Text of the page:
The poppy

Professor Snowball is the snowball tree in my backyard. He changes with the seasons, like we all do. In November he is a dying fire with his last red embers drifting down into dark days. In January he stands stark naked. In  spring he begins to bloom. By May he is covered with heavy snowballs which pull his branches down low. Then a brownish tint starts to gnaw at his glory like slush on the side of the road. This morning (like every morning) he is in full mutation. More brown than white. Soon he’ll be covered in luscious green leaves, then fiery red flakes, ending with his skinny stick branches covered in winter’s white frozen ash. I observe Professor Snowball as he evolves, dissolves and revives. He continually changes his outer cloak, but never what he is inside.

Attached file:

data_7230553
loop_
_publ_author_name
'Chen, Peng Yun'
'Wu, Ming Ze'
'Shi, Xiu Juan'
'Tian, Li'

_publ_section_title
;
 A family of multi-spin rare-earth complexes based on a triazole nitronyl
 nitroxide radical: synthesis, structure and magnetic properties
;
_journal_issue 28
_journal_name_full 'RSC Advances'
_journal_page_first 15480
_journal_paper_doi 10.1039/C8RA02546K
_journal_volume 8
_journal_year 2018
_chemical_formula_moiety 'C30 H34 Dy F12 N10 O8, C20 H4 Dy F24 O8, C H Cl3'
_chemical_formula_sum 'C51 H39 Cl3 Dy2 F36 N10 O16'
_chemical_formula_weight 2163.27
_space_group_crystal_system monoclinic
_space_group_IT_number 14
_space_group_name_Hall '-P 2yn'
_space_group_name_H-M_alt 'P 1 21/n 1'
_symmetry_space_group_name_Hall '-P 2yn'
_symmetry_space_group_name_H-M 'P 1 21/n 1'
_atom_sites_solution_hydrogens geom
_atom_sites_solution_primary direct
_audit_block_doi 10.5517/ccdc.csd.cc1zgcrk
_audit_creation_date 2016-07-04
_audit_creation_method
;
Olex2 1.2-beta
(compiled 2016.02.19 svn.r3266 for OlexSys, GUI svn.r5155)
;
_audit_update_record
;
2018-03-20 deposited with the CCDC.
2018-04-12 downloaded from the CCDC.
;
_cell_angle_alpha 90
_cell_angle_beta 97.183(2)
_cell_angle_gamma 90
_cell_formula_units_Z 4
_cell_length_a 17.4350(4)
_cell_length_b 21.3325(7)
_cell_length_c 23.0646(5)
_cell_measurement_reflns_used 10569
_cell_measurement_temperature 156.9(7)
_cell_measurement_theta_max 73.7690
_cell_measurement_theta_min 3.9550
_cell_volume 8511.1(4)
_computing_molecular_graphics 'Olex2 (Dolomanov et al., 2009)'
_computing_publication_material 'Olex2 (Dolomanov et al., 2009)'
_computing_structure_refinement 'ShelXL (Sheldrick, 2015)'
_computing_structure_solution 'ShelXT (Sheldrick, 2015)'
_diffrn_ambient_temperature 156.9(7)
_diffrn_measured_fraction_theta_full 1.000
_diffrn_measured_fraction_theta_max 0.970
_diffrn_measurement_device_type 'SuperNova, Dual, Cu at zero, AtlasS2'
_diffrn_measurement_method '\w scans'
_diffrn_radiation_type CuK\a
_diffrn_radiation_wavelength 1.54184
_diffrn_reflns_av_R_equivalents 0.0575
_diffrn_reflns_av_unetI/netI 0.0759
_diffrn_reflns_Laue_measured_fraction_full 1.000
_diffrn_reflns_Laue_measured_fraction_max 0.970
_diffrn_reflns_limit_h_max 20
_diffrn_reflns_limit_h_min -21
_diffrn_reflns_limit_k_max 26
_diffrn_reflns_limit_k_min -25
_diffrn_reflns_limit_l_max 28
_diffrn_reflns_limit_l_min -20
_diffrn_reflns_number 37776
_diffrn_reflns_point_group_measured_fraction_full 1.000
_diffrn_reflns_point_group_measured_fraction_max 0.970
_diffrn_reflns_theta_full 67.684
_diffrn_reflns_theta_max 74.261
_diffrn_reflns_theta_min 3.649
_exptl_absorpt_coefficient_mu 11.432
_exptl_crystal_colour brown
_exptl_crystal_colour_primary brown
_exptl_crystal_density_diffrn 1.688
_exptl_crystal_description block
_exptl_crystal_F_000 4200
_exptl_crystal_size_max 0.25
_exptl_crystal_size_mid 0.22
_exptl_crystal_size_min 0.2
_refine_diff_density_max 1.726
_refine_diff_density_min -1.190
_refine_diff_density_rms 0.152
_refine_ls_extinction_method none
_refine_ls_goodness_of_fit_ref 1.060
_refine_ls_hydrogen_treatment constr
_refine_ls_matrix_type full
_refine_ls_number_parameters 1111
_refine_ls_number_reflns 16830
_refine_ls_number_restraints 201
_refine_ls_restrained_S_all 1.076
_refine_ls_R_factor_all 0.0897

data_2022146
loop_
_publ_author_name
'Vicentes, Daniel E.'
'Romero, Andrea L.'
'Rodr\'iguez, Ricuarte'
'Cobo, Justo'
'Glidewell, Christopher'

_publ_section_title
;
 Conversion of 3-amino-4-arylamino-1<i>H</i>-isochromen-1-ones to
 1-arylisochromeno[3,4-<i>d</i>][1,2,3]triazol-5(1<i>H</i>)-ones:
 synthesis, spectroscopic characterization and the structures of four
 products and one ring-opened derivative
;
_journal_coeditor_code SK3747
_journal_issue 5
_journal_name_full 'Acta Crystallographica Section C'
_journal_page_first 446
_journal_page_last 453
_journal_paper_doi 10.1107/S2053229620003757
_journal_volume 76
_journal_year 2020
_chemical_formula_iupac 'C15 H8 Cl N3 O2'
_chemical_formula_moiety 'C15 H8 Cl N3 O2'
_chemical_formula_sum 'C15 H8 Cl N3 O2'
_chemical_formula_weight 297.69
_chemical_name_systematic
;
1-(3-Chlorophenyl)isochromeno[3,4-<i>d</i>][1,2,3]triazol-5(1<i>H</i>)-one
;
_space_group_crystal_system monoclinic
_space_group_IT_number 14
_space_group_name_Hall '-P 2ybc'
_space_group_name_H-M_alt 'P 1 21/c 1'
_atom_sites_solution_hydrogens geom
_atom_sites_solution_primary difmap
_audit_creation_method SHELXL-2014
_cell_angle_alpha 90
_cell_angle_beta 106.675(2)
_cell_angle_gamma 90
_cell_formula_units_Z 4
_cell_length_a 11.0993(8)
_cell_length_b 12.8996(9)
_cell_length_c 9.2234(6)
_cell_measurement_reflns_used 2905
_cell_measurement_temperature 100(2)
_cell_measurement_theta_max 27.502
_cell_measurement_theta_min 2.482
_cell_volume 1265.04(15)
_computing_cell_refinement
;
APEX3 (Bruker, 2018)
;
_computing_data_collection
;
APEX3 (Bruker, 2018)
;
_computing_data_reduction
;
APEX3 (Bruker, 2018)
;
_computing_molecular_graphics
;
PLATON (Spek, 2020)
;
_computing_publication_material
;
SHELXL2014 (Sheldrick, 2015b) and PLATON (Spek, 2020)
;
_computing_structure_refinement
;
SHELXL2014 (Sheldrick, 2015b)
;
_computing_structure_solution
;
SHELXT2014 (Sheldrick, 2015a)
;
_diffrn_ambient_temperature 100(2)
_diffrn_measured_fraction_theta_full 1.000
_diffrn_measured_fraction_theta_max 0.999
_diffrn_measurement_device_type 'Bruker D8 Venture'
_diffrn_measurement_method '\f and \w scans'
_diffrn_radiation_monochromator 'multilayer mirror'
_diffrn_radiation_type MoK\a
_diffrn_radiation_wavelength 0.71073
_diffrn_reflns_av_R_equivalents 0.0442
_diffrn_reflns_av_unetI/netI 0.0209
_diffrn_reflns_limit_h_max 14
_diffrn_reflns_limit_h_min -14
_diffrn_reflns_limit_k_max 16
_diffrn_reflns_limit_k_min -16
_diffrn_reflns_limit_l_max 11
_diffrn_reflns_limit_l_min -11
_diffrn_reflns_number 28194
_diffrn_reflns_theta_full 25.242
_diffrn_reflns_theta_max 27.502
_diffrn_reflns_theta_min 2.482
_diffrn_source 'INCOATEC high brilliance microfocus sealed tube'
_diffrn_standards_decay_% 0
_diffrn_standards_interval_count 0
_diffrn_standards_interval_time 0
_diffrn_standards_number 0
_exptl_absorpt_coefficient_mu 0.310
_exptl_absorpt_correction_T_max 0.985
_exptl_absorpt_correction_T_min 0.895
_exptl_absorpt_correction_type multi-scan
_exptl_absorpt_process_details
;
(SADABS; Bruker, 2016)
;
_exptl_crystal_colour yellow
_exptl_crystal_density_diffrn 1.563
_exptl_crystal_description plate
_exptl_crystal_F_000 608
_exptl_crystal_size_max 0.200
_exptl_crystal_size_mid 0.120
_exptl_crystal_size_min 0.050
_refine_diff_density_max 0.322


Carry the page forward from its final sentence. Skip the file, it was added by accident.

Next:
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The i of the storm

What is me? I take away my house, I’m still here. I remove my profession, I’m still here. I take away my diplomas, I’m still here. What is me? Teacher, mom, wife, daughter, tennis player, foreigner. What is me?! I remove my kids, I’m still here. I remove Jack, I’m still here. I remove this pen, I’m still here.

I remove it all, I’m still me. Everything that can be removed is not me. Everything I have and do can be removed. (My entire life can be removed.)

I am not my life?

What is left?

Me.

 

Know thyself

Know thyself is to know that you are two and you are one. You are separated and you are whole.

You are a divine creature walking around in a spacesuit. The divine part of you cannot function in the physical world of form. So when we come to this land of paper and plastic, of fire and flesh, of old and new, of beginnings and ends, we need a protective coating. I am a hue in a man on a mission to Mars.

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